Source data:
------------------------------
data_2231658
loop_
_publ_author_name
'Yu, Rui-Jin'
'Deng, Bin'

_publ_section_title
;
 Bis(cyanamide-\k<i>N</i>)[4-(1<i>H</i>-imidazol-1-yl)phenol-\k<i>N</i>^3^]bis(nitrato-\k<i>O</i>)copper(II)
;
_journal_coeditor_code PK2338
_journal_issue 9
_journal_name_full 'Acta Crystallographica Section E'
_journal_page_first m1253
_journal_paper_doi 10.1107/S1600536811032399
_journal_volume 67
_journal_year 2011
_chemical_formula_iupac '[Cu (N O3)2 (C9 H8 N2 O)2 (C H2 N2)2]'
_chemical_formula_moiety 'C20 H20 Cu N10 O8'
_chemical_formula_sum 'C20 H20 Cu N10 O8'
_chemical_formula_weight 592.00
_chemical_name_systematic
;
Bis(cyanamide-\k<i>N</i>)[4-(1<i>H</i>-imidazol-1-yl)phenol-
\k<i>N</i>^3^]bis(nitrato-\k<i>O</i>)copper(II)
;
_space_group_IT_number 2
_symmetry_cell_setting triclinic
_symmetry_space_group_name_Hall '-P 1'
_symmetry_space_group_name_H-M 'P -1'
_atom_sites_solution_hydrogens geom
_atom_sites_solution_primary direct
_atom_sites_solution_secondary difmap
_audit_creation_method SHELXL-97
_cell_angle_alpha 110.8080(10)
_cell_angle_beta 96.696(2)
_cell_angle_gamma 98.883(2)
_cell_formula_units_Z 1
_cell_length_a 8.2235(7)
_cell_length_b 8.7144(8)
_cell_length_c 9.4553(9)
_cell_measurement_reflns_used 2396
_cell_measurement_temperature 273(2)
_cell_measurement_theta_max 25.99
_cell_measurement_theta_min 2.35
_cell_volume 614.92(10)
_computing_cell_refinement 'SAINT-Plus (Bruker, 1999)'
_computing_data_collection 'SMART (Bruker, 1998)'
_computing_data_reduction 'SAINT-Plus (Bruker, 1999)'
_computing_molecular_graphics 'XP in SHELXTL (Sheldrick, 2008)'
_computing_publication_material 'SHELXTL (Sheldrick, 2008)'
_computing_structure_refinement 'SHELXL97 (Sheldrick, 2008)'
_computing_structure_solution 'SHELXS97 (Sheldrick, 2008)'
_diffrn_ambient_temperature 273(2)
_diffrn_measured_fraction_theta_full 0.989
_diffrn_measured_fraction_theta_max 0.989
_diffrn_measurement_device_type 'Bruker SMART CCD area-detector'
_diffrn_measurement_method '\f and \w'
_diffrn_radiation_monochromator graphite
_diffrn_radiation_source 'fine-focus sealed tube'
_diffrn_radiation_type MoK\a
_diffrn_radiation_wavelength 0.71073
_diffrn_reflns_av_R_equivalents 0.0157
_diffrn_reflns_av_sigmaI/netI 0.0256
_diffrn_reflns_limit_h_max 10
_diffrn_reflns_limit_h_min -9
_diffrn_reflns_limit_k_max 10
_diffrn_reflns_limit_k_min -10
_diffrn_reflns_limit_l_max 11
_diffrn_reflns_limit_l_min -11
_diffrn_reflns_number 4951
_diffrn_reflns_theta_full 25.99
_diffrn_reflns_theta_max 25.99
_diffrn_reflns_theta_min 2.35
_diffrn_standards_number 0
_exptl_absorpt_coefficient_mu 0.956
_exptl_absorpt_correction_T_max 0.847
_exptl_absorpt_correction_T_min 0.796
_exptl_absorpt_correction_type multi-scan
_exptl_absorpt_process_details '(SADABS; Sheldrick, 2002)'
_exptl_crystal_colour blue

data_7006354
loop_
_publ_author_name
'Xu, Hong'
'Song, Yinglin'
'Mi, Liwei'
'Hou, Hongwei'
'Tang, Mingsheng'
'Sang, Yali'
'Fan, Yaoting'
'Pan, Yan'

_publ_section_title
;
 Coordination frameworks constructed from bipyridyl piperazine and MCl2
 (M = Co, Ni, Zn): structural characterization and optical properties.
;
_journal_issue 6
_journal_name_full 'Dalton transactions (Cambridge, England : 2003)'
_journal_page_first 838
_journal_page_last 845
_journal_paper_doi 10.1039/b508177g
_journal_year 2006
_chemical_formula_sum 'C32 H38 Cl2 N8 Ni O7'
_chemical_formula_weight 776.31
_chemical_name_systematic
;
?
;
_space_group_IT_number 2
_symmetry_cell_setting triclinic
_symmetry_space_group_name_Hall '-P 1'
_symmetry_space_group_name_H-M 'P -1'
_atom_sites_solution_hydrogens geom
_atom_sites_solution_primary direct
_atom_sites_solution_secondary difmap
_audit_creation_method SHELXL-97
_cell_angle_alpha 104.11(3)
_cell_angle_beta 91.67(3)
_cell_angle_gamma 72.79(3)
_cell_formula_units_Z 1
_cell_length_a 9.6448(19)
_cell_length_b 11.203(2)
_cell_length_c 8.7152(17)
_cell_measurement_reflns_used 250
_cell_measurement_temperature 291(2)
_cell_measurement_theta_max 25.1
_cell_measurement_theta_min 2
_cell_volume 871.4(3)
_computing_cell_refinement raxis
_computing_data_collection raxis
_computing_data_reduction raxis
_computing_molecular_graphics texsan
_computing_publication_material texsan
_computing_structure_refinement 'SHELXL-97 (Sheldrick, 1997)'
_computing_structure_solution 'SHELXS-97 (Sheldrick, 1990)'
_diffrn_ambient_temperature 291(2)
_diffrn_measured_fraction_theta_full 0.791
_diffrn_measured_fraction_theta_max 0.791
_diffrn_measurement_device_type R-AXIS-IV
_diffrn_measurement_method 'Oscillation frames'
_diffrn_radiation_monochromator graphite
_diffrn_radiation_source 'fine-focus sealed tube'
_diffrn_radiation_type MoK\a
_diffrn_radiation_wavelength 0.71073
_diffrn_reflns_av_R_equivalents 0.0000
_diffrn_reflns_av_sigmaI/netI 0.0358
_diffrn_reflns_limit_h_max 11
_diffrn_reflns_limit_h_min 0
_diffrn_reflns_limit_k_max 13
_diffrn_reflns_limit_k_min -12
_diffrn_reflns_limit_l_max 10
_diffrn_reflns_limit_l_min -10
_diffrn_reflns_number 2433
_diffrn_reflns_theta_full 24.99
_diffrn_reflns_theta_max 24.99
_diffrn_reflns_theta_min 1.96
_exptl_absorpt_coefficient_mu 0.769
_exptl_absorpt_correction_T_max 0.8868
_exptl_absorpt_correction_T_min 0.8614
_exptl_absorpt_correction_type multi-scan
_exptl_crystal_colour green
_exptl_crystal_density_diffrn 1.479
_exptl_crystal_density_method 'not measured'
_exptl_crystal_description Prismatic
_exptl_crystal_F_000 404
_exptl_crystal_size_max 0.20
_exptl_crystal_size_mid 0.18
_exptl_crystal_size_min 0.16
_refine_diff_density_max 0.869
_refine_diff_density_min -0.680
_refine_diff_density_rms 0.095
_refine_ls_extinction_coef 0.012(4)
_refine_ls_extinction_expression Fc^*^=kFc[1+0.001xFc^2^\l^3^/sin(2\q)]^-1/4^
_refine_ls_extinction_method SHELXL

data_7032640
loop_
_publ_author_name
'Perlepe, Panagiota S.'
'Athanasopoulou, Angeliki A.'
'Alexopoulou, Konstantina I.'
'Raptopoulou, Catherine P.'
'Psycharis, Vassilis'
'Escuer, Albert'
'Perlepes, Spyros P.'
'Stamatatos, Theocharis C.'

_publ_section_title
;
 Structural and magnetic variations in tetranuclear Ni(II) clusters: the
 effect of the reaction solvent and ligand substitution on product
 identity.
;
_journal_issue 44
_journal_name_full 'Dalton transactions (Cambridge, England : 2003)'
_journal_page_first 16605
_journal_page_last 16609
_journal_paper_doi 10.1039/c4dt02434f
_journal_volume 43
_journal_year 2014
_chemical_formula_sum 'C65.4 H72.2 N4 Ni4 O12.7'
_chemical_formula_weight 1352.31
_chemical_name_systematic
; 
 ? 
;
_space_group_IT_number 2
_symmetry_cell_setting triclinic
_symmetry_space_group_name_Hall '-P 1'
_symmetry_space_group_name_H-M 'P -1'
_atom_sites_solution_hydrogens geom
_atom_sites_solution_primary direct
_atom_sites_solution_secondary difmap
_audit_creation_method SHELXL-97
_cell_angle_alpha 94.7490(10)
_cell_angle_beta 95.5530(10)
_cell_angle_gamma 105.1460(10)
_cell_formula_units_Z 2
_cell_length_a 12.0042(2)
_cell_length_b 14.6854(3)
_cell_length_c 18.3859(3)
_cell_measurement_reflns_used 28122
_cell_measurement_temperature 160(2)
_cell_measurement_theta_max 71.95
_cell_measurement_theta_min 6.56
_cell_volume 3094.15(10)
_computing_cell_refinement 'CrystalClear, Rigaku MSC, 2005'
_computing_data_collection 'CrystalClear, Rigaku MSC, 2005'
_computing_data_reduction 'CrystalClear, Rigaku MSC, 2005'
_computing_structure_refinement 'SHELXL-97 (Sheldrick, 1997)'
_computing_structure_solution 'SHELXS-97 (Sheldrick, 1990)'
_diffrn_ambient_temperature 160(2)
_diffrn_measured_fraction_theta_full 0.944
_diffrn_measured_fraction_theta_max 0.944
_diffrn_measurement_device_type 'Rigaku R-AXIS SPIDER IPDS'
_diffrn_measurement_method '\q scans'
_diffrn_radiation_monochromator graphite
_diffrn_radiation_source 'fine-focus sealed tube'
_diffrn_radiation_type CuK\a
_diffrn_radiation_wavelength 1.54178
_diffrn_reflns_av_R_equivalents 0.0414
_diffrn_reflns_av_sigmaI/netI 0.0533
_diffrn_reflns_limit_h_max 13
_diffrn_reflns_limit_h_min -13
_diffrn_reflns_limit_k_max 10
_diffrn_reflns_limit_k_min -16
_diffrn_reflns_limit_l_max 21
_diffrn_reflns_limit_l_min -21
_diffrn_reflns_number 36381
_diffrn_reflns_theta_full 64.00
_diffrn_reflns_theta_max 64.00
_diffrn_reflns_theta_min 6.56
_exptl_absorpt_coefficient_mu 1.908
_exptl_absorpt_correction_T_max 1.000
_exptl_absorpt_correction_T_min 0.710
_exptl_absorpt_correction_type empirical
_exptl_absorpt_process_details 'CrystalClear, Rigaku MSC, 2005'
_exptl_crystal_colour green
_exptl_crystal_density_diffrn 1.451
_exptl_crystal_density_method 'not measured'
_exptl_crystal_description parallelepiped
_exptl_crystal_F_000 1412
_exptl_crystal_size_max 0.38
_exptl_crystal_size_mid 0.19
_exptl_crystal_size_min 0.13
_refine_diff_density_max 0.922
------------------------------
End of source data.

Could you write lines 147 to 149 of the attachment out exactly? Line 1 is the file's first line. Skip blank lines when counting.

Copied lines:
_diffrn_reflns_limit_h_max 11
_diffrn_reflns_limit_h_min 0
_diffrn_reflns_limit_k_max 13